Oppenheimer Backs Novavax as a Coronavirus Play

For better or for worse (but mostly for better), COVID-19 has taken Novavax (NVAX) on a very wild ride.

Since the first report of an infection with COrona VIrus Disease 2019 in Wuhan, China on December 31, 2019, shares of vaccine specialist Novavax literally quadrupled in the space of two months, topping out at $16 a share on February 28, before giving back some of its gains in March.

In a note issued yesterday, Oppenheimer analyst Kevin DeGeeter reiterated his “outperform” call on Novavax stock, stating a price target of $13 a share on the $10 stock. DeGeeter explained his continued optimism about Novavax by pointing to “two important announcements related to [Novavax’s] COVID-19 vaccine program,” released yesterday. To wit:

The Oslo, Norway-based Coalition for Epidemic Preparedness (CEPI) is providing Novavax with an initial $4 million grant “to accelerate vaccine development to prepare for Phase 1” clinical trials of Novavax’s COVID-19 vaccine, which are expected to start up in late spring of this year. (That’s slightly ahead of schedule from past projections for testing to begin in May or June, by the way). And additional funding may be provided as Novavax progresses its vaccine through the Phase 1 process.

Separately, Novavax says it has “entered into an agreement with” Emergent BioSolutions to first manufacture and supply Novavax with vaccine product for use in said trials and, should these trials prove successful, to later “leverage Emergent’s rapid deployment capabilities and expertise that provide Novavax scalability and capacity to produce vaccine product for future stockpiling.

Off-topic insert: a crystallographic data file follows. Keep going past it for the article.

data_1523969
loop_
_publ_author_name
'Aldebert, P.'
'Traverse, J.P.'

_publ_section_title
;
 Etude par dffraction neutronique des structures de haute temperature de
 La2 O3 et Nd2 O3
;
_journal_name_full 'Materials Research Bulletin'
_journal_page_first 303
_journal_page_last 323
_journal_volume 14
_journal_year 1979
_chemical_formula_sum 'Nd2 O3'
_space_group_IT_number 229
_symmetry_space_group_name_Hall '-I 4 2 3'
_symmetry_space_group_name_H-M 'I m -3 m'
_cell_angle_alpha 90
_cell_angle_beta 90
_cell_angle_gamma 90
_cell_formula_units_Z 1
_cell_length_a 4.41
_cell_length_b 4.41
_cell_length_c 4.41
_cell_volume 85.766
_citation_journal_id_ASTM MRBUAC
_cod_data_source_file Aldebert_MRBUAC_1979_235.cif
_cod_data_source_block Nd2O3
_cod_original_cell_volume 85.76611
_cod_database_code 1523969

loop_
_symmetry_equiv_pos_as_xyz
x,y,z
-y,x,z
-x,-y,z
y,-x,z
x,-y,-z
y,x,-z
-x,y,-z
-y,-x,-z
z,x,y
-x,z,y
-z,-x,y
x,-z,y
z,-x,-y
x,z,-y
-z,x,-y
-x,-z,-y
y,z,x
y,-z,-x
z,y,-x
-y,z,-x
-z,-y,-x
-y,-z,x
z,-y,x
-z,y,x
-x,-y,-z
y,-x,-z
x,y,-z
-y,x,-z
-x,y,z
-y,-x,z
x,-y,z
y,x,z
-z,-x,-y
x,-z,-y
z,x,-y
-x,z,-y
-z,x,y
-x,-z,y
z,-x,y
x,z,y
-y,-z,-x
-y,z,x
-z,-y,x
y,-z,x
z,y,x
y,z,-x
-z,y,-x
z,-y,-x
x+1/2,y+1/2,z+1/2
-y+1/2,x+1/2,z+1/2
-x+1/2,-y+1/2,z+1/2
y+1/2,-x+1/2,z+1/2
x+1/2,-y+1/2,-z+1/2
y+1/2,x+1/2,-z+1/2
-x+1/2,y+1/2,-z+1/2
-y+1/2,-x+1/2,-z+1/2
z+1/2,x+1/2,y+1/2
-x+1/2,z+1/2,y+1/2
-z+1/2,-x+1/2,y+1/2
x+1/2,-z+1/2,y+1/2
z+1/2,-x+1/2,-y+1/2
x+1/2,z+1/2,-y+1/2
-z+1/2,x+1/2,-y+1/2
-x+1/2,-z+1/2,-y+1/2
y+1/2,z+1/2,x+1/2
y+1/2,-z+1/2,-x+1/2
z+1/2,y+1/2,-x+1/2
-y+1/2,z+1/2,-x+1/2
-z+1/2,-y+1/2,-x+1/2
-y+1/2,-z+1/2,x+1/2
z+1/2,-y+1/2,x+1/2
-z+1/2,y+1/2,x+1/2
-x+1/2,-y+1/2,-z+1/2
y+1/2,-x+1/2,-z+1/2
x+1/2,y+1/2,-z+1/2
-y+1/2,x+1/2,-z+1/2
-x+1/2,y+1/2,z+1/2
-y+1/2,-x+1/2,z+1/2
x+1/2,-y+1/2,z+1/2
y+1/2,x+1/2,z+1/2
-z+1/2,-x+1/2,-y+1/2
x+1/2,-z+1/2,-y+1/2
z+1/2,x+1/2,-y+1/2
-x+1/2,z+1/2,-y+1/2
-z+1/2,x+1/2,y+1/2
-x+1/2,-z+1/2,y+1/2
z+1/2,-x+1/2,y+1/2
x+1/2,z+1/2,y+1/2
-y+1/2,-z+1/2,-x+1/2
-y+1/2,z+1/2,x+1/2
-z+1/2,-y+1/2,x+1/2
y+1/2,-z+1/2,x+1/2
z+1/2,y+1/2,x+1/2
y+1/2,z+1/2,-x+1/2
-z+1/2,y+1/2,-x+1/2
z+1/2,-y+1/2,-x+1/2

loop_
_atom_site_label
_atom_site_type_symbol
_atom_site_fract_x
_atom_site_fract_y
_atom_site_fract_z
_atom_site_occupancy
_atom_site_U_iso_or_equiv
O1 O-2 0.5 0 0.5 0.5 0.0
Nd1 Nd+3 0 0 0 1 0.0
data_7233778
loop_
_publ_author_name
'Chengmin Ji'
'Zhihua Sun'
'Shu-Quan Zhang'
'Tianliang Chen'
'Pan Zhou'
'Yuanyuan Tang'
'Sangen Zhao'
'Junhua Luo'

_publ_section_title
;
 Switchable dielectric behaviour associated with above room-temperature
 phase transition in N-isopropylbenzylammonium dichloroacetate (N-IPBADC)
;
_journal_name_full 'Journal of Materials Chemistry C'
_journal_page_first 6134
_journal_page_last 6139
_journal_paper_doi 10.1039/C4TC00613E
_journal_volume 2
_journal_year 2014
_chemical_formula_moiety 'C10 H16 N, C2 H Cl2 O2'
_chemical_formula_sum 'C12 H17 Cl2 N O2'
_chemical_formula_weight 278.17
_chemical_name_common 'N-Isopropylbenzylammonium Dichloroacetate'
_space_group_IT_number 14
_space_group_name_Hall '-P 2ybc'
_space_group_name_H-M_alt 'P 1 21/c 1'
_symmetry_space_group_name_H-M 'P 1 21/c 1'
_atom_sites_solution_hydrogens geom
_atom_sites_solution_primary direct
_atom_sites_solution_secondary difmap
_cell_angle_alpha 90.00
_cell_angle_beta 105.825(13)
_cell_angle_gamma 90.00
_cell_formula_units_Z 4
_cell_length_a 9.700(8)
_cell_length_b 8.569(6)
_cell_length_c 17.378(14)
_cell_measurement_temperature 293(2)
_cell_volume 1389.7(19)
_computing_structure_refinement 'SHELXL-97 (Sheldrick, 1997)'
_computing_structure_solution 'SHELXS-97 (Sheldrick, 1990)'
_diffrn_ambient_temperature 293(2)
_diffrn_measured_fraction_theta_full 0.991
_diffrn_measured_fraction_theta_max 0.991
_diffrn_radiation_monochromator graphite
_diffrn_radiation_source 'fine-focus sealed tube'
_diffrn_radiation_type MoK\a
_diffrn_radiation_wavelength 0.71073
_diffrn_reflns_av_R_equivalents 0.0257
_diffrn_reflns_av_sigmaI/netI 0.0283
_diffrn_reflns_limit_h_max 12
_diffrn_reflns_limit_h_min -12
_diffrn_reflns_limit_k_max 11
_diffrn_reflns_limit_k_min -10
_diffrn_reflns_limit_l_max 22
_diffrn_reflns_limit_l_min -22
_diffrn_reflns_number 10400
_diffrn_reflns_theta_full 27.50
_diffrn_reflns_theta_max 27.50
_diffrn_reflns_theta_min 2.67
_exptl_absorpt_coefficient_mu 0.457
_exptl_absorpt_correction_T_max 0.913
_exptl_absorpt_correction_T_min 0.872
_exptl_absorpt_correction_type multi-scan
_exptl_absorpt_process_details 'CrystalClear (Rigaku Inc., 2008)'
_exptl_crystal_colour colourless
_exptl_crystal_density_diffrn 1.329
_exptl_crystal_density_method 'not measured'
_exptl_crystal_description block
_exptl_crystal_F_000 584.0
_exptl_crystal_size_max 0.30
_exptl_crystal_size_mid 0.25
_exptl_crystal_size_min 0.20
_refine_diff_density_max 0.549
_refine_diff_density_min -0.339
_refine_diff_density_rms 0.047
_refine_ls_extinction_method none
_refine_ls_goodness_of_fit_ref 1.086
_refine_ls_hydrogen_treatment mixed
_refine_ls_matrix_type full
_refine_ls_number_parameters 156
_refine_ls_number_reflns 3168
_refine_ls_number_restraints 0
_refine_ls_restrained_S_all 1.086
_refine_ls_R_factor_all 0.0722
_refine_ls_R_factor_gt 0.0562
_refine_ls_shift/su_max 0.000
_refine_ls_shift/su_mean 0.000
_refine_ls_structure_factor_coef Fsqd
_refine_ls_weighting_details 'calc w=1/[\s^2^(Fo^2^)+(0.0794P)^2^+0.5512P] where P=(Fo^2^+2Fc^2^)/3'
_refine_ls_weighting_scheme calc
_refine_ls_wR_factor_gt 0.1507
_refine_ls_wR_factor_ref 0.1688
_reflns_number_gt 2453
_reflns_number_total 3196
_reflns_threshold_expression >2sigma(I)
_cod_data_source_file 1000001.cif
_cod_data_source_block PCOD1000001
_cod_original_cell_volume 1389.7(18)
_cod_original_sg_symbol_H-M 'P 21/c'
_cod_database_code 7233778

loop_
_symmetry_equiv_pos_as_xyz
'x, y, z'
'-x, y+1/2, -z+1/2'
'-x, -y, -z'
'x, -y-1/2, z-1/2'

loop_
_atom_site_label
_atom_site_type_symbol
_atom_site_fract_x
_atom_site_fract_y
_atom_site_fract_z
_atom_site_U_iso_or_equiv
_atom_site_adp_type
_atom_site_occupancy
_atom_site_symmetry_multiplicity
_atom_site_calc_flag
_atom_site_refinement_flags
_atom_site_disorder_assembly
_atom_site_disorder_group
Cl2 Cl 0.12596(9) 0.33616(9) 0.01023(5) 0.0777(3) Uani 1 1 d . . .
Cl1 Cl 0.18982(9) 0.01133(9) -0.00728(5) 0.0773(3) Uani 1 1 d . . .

Why are these developments important? First and foremost, of course, the money from CEPI will be nice to have. But perhaps more important, explains DeGeeter, is the “validation for the viability of NVAX’s program” provided by CEPI’s endorsement.

At the same time, DeGeeter reminds that one of his primary concerns about Novavax to date has been its lack of “manufacturing capacity to scale up future production,” should its vaccine prove effective. Lacking “vaccine candidate product specifications,” cautions the analyst, “in our view, it is too early to comment on potential production capacity from the facilities.” But even so, with support from Emergent now confirmed, DeGeeter says he now sees Novavax as “competitively positioned to secure additional government and NGO support for its COVID-19 vaccine program.”

And that’s really the headline of this note.

Still, DeGeeter reminds investors that although Coronavirus is the headline news here, Oppenheimer still sees more immediate prospects for profits coming from Novavax’s NanoFlu flu vaccine program. Phase III data on NanoFlu is expected to arrive sometime in Q1 2020 and, if positive, it could turn out to be “an important inflection point for the company.” Indeed, says DeGeeter, sufficiently positive data could create a chance for management to sell the company “to a large pharmaceutical company with [its own] vaccine commercialization infrastructure.”

One imagines that in such a situation, any progress Novavax can report with regard to creating a COVID-19 vaccine will only increase the company’s value to a potential acquirer — and increase the buyout price that investors can expect to receive.

Other analysts share a similar enthusiasm with DeGeeter when it comes to Novavax. TipRanks data shows out of 4 analysts tracked in the past 3 months, all 4 are bullish on the vaccine maker’s shares. With a consensus price target of $18, the potential upside is about 35%. (See Novavax stock analysis on TipRanks)


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